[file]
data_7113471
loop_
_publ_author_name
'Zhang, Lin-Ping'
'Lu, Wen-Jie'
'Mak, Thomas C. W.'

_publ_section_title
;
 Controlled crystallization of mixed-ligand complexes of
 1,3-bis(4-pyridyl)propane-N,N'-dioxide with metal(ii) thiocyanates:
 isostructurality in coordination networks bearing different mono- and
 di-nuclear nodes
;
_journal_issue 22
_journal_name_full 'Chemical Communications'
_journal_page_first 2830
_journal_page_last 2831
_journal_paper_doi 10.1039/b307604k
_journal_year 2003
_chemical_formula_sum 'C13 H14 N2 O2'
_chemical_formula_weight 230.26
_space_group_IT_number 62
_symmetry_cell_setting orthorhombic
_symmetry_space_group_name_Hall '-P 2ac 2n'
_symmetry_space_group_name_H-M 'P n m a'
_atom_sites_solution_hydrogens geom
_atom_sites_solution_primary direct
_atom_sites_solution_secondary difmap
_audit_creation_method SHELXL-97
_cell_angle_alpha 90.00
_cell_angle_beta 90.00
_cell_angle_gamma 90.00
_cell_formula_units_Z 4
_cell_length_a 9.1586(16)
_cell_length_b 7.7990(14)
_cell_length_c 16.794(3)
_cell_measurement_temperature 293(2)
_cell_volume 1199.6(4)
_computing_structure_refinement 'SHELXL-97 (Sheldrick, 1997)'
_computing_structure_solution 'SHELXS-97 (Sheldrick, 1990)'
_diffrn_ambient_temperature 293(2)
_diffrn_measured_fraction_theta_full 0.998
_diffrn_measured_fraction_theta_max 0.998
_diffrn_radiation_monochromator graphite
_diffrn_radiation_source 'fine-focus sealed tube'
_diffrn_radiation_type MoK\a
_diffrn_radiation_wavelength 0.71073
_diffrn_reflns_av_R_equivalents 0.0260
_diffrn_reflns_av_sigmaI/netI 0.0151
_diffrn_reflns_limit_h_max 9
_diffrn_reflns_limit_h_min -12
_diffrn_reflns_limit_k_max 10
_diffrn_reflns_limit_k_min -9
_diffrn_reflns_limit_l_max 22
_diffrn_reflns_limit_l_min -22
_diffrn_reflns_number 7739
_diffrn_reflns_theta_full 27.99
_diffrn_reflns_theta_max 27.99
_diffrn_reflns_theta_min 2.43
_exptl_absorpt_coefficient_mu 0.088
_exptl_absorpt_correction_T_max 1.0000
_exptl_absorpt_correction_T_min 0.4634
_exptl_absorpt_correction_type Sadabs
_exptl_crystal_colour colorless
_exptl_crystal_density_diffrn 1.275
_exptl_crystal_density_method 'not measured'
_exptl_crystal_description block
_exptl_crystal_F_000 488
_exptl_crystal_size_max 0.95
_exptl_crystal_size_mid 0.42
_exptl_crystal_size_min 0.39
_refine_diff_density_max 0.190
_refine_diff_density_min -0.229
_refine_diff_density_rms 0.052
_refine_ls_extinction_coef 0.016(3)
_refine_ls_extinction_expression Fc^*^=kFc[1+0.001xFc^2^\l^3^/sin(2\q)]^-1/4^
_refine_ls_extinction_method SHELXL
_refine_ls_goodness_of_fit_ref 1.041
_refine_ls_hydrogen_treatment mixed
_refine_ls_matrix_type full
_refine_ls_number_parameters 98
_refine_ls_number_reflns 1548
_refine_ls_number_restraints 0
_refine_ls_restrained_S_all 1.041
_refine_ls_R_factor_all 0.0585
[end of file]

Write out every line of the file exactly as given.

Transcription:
data_7113471
loop_
_publ_author_name
'Zhang, Lin-Ping'
'Lu, Wen-Jie'
'Mak, Thomas C. W.'

_publ_section_title
;
 Controlled crystallization of mixed-ligand complexes of
 1,3-bis(4-pyridyl)propane-N,N'-dioxide with metal(ii) thiocyanates:
 isostructurality in coordination networks bearing different mono- and
 di-nuclear nodes
;
_journal_issue 22
_journal_name_full 'Chemical Communications'
_journal_page_first 2830
_journal_page_last 2831
_journal_paper_doi 10.1039/b307604k
_journal_year 2003
_chemical_formula_sum 'C13 H14 N2 O2'
_chemical_formula_weight 230.26
_space_group_IT_number 62
_symmetry_cell_setting orthorhombic
_symmetry_space_group_name_Hall '-P 2ac 2n'
_symmetry_space_group_name_H-M 'P n m a'
_atom_sites_solution_hydrogens geom
_atom_sites_solution_primary direct
_atom_sites_solution_secondary difmap
_audit_creation_method SHELXL-97
_cell_angle_alpha 90.00
_cell_angle_beta 90.00
_cell_angle_gamma 90.00
_cell_formula_units_Z 4
_cell_length_a 9.1586(16)
_cell_length_b 7.7990(14)
_cell_length_c 16.794(3)
_cell_measurement_temperature 293(2)
_cell_volume 1199.6(4)
_computing_structure_refinement 'SHELXL-97 (Sheldrick, 1997)'
_computing_structure_solution 'SHELXS-97 (Sheldrick, 1990)'
_diffrn_ambient_temperature 293(2)
_diffrn_measured_fraction_theta_full 0.998
_diffrn_measured_fraction_theta_max 0.998
_diffrn_radiation_monochromator graphite
_diffrn_radiation_source 'fine-focus sealed tube'
_diffrn_radiation_type MoK\a
_diffrn_radiation_wavelength 0.71073
_diffrn_reflns_av_R_equivalents 0.0260
_diffrn_reflns_av_sigmaI/netI 0.0151
_diffrn_reflns_limit_h_max 9
_diffrn_reflns_limit_h_min -12
_diffrn_reflns_limit_k_max 10
_diffrn_reflns_limit_k_min -9
_diffrn_reflns_limit_l_max 22
_diffrn_reflns_limit_l_min -22
_diffrn_reflns_number 7739
_diffrn_reflns_theta_full 27.99
_diffrn_reflns_theta_max 27.99
_diffrn_reflns_theta_min 2.43
_exptl_absorpt_coefficient_mu 0.088
_exptl_absorpt_correction_T_max 1.0000
_exptl_absorpt_correction_T_min 0.4634
_exptl_absorpt_correction_type Sadabs
_exptl_crystal_colour colorless
_exptl_crystal_density_diffrn 1.275
_exptl_crystal_density_method 'not measured'
_exptl_crystal_description block
_exptl_crystal_F_000 488
_exptl_crystal_size_max 0.95
_exptl_crystal_size_mid 0.42
_exptl_crystal_size_min 0.39
_refine_diff_density_max 0.190
_refine_diff_density_min -0.229
_refine_diff_density_rms 0.052
_refine_ls_extinction_coef 0.016(3)
_refine_ls_extinction_expression Fc^*^=kFc[1+0.001xFc^2^\l^3^/sin(2\q)]^-1/4^
_refine_ls_extinction_method SHELXL
_refine_ls_goodness_of_fit_ref 1.041
_refine_ls_hydrogen_treatment mixed
_refine_ls_matrix_type full
_refine_ls_number_parameters 98
_refine_ls_number_reflns 1548
_refine_ls_number_restraints 0
_refine_ls_restrained_S_all 1.041
_refine_ls_R_factor_all 0.0585